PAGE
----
The survey showed that in 71% of cases the project had catalysed further positive organisational change. Examples are listed in the report.

Sadly results and findings were not published through LSIS as they closed as this project came to an end. However I have blogged the report here and will let ETF know about the work (they may already be aware, but anyway). Please pass this on to others who might be interested!

Link to the Organisational Effectiveness impact study (June 2013)


Post #1: What makes a successful technology project in FE? Advice for funders and the funded

Earlier this year I was employed by the Learning and Skills Information Service (LSIS) to evaluate the impact of two funding strands on the Further Education (FE) sector. This involved studying the 100+ projects funded by one or other scheme to identify factors that correlated with project success or failure, and identifying recommendations to assist the FE sector and future funders. With the closure of LSIS, and with a new FE funder only just on the horizon (the Education & Training Foundation), I thought it would be useful to share the findings of this research.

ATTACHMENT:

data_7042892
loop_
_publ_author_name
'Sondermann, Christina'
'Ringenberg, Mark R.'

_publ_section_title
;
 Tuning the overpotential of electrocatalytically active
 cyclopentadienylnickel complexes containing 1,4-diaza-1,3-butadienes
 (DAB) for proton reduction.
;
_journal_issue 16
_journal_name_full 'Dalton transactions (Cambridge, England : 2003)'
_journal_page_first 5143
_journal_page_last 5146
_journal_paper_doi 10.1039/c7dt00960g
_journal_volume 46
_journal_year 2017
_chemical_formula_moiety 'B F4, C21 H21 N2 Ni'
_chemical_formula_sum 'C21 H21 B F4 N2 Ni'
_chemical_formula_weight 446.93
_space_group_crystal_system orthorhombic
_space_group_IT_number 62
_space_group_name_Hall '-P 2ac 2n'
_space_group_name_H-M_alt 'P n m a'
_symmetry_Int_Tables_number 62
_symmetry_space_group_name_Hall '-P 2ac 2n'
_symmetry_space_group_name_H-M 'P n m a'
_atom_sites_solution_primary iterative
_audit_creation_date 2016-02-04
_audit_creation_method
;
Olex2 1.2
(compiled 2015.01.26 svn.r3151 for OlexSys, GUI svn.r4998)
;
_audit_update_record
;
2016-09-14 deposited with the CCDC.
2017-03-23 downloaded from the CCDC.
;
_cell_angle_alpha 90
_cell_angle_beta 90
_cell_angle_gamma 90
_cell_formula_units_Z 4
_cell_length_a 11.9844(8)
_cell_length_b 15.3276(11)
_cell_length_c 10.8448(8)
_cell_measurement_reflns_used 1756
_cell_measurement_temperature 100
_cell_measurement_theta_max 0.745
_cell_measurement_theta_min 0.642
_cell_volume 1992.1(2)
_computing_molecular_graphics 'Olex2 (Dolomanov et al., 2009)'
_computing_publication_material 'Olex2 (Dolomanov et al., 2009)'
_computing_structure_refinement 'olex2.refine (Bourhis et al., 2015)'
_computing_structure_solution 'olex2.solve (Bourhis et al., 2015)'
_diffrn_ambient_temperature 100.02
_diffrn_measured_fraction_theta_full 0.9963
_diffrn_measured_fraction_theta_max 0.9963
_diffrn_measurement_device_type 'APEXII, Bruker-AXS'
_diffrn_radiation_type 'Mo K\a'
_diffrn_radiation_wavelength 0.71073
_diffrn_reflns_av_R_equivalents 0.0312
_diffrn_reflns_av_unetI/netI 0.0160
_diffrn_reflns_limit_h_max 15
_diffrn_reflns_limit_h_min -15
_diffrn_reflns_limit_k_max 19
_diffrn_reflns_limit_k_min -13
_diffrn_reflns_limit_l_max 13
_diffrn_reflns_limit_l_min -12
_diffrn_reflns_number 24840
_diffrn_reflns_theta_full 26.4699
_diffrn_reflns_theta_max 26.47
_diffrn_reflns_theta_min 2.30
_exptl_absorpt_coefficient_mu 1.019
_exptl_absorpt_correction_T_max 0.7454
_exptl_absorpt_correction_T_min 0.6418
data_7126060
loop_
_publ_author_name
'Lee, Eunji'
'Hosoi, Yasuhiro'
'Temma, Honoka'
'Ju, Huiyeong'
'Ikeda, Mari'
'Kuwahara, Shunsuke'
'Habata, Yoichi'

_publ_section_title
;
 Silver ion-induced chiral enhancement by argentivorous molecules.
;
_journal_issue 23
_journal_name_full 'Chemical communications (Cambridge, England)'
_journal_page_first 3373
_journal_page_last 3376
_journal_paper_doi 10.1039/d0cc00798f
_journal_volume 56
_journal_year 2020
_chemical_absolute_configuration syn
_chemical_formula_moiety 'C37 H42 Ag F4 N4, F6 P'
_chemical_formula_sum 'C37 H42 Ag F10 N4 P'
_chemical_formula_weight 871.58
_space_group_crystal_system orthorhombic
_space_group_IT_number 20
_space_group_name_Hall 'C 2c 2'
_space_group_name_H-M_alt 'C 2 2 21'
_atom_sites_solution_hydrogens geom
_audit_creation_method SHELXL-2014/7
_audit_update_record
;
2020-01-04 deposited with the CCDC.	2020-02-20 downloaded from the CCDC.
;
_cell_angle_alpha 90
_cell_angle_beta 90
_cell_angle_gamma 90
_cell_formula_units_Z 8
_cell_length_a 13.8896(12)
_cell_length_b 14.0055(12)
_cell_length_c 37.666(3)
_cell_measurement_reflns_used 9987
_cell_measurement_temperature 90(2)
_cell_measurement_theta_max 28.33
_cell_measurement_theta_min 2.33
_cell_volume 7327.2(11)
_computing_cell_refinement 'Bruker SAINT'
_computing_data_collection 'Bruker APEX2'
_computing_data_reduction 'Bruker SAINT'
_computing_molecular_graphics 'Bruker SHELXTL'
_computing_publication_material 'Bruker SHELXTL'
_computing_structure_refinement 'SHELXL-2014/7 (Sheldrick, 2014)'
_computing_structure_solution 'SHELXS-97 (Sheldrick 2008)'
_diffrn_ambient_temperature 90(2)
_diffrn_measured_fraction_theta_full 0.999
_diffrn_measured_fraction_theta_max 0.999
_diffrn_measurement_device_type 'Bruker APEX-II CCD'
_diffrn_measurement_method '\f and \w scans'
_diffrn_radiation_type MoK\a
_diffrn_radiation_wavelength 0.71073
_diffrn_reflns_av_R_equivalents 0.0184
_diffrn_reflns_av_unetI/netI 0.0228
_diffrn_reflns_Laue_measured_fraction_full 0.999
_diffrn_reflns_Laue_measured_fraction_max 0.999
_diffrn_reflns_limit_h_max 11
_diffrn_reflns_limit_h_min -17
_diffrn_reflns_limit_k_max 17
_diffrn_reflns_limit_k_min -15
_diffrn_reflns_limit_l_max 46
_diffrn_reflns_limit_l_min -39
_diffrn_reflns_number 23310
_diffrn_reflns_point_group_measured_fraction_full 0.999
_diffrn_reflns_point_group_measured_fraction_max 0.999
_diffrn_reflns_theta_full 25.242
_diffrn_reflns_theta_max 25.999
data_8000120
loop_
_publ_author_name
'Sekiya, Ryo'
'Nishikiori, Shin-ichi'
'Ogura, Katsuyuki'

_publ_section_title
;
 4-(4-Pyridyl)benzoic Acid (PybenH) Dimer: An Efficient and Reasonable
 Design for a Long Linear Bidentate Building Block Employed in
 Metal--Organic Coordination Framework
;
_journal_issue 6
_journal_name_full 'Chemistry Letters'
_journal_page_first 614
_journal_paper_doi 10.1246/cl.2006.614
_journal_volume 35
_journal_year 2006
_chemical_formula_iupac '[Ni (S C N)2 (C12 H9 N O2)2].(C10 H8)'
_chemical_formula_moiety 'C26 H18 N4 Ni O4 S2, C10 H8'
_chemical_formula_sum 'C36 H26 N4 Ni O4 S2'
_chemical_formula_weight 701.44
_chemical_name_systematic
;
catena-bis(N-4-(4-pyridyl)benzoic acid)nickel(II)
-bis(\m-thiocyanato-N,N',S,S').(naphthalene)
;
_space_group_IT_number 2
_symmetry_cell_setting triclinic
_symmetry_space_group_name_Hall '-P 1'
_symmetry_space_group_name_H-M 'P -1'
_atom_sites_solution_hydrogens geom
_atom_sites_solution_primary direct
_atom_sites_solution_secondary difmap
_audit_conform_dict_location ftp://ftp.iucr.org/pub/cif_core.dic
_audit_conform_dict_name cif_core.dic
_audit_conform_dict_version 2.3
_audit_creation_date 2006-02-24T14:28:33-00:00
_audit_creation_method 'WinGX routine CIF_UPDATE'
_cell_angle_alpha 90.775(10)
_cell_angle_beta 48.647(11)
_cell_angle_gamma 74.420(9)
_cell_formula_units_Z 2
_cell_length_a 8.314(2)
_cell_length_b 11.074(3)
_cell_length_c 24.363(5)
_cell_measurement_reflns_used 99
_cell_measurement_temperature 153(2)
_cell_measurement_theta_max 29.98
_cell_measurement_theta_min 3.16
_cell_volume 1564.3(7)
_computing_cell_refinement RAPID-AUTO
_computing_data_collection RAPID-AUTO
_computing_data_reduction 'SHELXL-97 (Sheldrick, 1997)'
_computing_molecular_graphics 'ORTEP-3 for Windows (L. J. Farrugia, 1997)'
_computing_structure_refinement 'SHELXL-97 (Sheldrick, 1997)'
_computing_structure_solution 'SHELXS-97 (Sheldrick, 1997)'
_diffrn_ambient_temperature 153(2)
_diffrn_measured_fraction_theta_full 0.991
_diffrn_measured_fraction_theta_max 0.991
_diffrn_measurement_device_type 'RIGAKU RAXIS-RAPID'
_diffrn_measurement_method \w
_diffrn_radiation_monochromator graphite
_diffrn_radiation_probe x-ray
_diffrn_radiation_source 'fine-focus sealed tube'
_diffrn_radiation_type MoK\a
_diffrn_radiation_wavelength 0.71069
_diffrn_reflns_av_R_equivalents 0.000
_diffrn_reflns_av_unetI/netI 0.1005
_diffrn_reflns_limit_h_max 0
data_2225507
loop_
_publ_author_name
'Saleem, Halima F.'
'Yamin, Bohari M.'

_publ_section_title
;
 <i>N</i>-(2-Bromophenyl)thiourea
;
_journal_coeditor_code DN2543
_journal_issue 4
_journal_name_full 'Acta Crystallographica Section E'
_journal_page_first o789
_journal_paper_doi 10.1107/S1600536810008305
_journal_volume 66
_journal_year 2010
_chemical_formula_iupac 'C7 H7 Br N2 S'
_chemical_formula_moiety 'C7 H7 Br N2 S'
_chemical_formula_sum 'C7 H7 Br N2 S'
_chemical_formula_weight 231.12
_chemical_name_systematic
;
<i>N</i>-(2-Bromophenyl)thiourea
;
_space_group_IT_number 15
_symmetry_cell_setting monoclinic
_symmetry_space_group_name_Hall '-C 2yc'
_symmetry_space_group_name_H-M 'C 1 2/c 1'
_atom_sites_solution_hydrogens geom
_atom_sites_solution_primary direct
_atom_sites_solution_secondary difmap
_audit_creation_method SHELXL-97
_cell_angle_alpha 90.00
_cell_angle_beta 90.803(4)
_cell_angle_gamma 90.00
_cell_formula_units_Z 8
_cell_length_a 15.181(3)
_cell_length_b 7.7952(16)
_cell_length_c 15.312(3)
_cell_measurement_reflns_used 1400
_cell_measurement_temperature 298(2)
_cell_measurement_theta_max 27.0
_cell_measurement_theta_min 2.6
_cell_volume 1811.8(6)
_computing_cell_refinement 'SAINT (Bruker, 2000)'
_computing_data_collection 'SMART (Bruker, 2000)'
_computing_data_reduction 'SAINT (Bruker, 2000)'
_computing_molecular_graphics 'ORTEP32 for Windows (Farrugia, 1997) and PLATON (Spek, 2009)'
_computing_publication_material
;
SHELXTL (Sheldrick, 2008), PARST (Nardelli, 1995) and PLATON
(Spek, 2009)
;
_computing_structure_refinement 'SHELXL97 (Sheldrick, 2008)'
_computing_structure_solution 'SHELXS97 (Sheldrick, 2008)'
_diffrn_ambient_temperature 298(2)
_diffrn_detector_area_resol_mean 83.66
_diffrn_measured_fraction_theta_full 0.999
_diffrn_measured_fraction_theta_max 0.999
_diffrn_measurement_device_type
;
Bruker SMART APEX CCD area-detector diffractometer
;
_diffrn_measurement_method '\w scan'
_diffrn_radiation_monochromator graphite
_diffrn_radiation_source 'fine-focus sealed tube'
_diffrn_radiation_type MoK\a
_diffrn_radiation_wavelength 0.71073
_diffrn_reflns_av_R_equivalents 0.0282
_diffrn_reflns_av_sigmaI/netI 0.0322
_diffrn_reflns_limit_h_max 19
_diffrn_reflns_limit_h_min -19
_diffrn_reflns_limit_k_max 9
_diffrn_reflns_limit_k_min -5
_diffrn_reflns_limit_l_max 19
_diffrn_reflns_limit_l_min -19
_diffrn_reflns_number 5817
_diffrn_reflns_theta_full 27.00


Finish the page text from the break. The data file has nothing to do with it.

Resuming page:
This first blog post focuses on the Leadership in Technology funding strand. The Leadership in Technology (LiT) grant scheme, run each year by LSIS (2010 – 2013), offered FE providers the chance to bid for and win a small amount of funding for the efficient and effective use of technology within their specific Further Education context.

The grants, of up to £6,000, were intended for use in one of two possible contexts: for teaching, learning and assessment purposes; or within leadership, management and governance. Half of the funds had to be used to employ a mentor to coach and assist the funded organisation in the implementation of the technology and new ways of working. About 60 projects were funded across the three years.

A link to the full report is provided at the bottom of this post, together with seven narratives that give case studies of successful projects. The most interesting findings of the LiT evaluation were as follows: